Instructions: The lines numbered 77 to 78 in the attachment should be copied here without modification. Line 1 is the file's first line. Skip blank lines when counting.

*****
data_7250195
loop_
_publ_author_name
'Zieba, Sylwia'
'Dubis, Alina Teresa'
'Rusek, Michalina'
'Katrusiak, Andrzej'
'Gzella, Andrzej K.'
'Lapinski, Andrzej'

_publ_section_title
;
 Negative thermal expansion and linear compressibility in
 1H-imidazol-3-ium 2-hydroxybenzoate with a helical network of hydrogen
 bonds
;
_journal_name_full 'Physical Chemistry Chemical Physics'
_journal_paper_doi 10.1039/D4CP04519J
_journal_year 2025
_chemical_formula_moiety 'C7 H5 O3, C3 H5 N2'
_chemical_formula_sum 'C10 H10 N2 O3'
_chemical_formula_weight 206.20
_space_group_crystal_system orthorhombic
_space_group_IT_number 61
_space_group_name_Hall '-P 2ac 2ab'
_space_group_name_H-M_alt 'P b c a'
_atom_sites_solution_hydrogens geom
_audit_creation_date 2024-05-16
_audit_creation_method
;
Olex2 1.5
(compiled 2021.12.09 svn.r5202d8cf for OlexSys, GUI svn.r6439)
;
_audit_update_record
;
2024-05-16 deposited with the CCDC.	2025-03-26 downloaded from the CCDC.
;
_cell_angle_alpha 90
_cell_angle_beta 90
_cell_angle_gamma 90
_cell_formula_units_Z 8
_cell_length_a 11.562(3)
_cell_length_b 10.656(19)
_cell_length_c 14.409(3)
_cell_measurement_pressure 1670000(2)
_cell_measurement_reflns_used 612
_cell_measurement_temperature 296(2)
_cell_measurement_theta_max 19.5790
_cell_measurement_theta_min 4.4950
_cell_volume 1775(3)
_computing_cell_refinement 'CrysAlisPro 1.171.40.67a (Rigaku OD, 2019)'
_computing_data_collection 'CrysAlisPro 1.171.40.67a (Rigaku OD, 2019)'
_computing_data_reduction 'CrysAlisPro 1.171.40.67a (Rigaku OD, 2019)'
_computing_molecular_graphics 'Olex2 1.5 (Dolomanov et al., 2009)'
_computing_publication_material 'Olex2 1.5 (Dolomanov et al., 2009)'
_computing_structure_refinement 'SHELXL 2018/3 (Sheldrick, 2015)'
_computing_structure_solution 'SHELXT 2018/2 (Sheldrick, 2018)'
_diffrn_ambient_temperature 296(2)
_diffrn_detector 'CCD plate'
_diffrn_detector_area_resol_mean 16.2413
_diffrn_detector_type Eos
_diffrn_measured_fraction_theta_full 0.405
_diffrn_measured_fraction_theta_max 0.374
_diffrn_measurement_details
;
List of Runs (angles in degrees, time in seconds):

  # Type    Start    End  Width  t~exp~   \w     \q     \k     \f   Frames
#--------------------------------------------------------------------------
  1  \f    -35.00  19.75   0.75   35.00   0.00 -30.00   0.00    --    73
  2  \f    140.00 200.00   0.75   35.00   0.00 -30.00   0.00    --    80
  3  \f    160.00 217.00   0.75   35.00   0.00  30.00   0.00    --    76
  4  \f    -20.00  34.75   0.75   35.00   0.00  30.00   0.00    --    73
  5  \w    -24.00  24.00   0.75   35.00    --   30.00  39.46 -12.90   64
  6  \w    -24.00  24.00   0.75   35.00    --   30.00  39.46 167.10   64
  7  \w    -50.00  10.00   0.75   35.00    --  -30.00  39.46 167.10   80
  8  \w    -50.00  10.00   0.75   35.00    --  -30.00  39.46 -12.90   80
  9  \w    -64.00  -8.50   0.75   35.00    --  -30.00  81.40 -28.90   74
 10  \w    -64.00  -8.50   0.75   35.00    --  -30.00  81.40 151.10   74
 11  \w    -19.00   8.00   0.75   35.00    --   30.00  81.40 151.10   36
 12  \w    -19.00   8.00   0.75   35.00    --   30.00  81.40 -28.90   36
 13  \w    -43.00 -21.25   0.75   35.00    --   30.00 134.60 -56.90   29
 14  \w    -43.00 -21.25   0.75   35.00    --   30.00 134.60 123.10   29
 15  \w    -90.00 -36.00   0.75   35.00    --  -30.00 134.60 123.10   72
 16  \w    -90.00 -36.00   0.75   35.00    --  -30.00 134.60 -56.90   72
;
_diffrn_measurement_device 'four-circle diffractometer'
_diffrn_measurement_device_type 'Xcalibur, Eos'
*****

 10  \w    -64.00  -8.50   0.75   35.00    --  -30.00  81.40 151.10   74
 11  \w    -19.00   8.00   0.75   35.00    --   30.00  81.40 151.10   36